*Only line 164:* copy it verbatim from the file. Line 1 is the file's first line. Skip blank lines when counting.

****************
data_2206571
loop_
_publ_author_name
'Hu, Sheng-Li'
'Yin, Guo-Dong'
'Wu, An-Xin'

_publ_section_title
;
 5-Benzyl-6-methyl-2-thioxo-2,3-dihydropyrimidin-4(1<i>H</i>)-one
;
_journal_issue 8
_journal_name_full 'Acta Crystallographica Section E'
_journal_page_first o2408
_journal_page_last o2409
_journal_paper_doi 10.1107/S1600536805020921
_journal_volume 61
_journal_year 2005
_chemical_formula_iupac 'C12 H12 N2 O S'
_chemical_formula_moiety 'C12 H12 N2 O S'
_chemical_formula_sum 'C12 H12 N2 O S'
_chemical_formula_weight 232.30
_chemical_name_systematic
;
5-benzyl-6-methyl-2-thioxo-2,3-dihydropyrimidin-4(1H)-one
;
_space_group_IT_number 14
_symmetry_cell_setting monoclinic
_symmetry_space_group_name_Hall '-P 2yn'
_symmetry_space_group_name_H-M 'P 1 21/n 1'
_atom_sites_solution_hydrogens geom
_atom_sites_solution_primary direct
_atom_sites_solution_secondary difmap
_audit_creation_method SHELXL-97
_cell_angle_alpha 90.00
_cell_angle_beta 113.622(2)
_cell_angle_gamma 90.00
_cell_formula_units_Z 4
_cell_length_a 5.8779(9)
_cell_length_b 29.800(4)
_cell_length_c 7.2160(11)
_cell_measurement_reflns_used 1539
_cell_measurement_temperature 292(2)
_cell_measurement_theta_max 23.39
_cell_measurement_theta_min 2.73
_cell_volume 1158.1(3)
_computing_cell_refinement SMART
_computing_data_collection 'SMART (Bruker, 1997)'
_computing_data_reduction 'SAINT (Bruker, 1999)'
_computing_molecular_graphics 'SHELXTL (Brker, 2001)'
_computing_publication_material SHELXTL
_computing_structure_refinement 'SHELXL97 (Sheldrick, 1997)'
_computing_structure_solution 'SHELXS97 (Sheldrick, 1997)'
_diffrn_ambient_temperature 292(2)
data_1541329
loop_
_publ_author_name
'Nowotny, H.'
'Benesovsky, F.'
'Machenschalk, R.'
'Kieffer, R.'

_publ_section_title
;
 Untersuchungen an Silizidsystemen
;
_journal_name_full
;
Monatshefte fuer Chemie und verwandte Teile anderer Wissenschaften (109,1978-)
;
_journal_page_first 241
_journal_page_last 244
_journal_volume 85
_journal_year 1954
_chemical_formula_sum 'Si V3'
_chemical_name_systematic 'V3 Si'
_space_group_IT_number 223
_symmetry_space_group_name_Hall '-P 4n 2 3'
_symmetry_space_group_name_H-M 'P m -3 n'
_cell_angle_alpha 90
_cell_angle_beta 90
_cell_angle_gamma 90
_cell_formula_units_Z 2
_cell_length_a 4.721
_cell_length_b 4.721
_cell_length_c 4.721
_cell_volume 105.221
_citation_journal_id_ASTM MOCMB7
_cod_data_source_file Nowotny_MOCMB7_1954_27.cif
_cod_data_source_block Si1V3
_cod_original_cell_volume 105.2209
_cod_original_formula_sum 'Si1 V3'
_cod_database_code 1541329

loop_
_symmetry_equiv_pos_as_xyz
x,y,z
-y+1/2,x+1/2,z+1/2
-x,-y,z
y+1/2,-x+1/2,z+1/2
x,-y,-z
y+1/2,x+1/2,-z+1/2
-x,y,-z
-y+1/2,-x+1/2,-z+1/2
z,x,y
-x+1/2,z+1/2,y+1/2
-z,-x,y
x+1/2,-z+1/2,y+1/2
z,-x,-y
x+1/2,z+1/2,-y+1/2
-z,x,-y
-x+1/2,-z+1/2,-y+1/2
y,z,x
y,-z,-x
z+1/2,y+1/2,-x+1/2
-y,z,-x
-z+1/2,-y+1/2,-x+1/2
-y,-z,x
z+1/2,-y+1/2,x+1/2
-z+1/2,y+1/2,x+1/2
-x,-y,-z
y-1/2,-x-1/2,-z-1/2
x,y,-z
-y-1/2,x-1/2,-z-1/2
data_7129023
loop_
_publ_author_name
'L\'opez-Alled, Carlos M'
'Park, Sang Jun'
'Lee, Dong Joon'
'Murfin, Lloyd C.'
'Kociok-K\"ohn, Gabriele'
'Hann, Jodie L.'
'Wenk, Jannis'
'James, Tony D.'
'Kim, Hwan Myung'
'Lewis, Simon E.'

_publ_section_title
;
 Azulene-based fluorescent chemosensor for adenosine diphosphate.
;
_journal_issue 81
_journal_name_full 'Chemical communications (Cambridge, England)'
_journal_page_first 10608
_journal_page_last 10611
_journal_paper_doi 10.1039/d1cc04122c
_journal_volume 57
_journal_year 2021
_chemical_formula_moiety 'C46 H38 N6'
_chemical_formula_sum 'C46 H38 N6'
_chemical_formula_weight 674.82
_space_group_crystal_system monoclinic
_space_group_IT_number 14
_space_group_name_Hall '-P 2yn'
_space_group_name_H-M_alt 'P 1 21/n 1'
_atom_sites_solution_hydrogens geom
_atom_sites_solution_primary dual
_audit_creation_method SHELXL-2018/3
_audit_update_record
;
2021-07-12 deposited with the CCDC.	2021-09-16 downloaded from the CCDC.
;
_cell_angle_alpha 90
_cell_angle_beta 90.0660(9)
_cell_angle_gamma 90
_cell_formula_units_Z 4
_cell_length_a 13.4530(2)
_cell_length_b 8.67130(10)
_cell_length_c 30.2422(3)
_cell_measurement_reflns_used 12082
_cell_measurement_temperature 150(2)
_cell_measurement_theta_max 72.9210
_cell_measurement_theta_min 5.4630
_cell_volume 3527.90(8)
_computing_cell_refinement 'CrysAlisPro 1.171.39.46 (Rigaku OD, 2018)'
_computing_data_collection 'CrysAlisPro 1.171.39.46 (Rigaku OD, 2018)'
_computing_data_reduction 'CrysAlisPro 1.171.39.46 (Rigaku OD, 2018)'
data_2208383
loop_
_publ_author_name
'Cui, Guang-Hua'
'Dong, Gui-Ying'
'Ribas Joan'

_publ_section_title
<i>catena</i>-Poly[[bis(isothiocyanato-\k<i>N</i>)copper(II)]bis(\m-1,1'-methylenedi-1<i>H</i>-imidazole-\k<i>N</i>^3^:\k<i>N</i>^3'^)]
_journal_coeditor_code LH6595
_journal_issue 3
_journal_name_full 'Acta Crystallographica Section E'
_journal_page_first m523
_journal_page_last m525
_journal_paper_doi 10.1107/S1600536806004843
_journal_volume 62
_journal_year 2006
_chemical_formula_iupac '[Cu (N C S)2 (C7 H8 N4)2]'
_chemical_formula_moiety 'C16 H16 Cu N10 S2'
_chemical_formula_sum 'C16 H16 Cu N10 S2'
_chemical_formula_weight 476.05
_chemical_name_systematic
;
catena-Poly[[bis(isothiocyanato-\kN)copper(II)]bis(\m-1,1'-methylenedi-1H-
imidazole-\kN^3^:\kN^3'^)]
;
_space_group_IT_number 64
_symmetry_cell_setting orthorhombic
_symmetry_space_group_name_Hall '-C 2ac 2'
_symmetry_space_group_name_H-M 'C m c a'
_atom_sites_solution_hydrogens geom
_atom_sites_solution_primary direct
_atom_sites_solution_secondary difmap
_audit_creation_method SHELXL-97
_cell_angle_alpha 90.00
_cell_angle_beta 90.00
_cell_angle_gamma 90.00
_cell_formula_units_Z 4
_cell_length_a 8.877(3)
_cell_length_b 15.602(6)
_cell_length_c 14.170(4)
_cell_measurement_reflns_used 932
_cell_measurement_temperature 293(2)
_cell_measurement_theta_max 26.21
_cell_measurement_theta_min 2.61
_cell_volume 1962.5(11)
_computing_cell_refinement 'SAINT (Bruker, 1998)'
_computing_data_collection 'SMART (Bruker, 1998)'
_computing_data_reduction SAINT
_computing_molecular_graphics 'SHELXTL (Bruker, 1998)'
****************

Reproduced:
_cell_length_a 13.4530(2)